Because they have rejected sex roles, second-wave lesbian feminists perceive butch/femme roles to be oppressive imitations of heterosexuality. Lesbian feminists of the 1970s and 1980s link butches’ masculine gender expression to patriarchal power and femmes’ feminine presentation to artificiality and frivolity. Such feminists dismiss butch/femme roles as anachronistic, even when the individuals in question report feeling empowered and satisfied with their masculine and/or feminine gender presentations. Defining butches as male-identified imposters and femmes as subordinate throwbacks imposes a singular standard of (white) lesbian authenticity, ignores the rich history of butch/femme resistance, and disregards the ways in which butch and femme women successfully create alternative gender identities that subvert the dominant sex/gender system. Assuming androgyny to be a more radical and empowering gender expression in all cases fails to recognize the multi-faceted identities of femmes of colour, whose specific position within queer and feminist communities invites a racial analysis that exposes issues of authenticity. Far from being passive victims of butch supremacy, femme women of colour challenge, empower, and transform femininity. Whereas heterosexual femininity is associated with artificiality and passivity, femme identity is a unique gender expression that enables self-acceptance and resistance to white, heterosexist, and patriarchal control.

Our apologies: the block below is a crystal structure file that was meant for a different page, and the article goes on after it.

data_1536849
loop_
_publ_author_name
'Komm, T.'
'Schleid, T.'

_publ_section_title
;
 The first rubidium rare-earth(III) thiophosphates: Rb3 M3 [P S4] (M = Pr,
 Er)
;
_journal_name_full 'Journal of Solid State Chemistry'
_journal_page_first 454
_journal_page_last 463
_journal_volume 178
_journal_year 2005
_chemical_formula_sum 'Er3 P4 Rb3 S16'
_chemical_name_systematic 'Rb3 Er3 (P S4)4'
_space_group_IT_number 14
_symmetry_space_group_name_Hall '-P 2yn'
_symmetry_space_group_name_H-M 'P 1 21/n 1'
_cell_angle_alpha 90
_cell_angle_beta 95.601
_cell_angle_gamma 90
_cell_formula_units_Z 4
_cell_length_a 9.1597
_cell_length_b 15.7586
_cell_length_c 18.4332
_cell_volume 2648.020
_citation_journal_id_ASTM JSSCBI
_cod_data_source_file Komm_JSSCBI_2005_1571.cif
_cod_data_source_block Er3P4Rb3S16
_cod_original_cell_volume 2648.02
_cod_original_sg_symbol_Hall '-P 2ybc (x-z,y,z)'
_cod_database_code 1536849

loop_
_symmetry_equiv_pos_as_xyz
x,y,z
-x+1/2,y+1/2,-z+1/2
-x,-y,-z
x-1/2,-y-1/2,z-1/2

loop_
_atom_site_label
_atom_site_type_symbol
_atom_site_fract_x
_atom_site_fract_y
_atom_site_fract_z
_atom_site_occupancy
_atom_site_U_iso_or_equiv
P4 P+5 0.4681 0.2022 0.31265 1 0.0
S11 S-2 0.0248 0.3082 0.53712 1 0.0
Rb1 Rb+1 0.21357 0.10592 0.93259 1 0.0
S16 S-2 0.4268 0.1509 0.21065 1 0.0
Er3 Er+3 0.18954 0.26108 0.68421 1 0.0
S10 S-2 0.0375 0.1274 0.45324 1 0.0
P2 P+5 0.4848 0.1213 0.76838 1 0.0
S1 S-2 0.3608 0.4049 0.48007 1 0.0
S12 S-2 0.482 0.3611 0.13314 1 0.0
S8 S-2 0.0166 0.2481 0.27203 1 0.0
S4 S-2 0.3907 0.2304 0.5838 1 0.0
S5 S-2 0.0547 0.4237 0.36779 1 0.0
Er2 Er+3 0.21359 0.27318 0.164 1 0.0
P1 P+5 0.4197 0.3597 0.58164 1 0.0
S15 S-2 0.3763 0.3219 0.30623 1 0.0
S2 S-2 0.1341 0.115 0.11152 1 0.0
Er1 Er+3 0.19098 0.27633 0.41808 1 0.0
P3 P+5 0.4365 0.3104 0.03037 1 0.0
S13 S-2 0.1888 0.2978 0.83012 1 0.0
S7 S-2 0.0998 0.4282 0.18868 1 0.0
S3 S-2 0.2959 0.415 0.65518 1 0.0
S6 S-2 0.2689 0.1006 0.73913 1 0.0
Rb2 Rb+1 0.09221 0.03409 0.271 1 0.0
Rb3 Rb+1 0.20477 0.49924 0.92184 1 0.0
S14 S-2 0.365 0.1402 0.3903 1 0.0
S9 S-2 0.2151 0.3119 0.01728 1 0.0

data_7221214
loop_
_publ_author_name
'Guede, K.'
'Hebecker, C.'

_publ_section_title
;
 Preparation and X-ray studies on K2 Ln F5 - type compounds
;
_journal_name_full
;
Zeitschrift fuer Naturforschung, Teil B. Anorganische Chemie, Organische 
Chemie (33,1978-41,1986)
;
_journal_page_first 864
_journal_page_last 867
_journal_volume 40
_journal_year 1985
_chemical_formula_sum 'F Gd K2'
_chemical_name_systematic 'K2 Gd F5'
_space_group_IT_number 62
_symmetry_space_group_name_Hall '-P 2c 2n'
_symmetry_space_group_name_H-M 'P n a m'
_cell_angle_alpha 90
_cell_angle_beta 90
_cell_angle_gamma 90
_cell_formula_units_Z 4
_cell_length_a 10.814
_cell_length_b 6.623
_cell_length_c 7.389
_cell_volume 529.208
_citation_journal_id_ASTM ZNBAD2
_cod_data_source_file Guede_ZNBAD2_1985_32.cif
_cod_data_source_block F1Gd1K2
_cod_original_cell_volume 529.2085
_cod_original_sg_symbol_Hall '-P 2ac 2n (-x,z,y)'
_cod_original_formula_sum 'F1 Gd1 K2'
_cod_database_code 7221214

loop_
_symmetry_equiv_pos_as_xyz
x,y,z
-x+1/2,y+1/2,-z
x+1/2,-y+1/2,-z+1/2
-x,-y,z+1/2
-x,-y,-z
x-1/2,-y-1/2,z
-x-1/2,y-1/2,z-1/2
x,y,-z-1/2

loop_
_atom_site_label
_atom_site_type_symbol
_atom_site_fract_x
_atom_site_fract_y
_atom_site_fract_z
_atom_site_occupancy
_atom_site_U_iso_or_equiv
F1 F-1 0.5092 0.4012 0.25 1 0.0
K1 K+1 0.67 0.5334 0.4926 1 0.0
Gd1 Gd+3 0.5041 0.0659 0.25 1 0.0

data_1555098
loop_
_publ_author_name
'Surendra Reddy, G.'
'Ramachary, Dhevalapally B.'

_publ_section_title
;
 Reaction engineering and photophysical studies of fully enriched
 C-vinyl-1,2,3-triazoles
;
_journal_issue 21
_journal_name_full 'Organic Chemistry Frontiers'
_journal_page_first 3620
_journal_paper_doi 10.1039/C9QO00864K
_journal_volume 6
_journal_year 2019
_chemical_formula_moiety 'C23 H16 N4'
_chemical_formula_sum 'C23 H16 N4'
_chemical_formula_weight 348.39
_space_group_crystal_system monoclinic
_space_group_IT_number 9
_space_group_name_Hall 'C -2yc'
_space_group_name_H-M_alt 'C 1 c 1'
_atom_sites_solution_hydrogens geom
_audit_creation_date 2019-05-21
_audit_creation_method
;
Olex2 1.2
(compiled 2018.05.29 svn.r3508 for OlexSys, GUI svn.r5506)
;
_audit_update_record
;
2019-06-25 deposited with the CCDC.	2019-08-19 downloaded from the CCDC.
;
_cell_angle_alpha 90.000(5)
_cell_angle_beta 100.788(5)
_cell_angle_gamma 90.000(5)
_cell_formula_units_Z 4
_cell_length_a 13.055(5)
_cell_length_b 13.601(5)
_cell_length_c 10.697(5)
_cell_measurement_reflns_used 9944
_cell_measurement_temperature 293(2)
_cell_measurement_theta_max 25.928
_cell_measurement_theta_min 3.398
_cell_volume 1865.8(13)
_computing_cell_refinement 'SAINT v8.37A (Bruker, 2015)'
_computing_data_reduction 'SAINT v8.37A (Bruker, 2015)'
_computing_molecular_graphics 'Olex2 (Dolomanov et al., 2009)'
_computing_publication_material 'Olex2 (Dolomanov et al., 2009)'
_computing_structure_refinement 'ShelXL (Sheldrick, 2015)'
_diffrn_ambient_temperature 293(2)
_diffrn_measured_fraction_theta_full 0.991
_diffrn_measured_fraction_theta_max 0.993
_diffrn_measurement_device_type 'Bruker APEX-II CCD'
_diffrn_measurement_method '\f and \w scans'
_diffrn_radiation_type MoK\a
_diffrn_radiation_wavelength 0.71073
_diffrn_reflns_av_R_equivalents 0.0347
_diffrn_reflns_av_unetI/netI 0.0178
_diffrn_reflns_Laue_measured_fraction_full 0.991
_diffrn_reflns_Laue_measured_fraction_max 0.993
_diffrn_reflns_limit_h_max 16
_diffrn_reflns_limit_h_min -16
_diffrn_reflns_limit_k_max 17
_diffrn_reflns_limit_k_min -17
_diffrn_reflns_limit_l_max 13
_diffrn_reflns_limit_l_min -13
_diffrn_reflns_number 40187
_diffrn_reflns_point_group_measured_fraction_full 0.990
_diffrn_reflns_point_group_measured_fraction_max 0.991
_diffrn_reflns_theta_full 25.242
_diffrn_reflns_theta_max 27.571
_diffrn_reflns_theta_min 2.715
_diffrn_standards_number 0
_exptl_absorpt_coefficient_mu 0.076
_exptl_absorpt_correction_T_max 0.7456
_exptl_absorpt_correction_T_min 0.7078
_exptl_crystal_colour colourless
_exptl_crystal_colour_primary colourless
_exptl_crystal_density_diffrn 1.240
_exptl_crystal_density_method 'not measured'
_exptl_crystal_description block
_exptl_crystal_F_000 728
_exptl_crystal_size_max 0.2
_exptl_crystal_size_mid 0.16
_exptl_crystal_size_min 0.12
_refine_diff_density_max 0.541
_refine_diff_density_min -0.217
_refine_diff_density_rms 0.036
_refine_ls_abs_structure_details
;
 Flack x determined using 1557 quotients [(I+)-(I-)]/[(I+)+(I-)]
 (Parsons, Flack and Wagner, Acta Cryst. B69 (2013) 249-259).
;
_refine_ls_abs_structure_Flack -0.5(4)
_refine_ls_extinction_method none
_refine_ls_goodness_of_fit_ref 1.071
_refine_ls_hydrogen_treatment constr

[…] Often, other queers only recognize femmes as lesbians when they are accompanied by a butch partner. Despite femmes of colours’ radical gender expression, queer and feminist communities often value a white, androgynous/masculine aesthetic that does not recognize the multi-faceted and intersecting aspects of femmes’ identities. source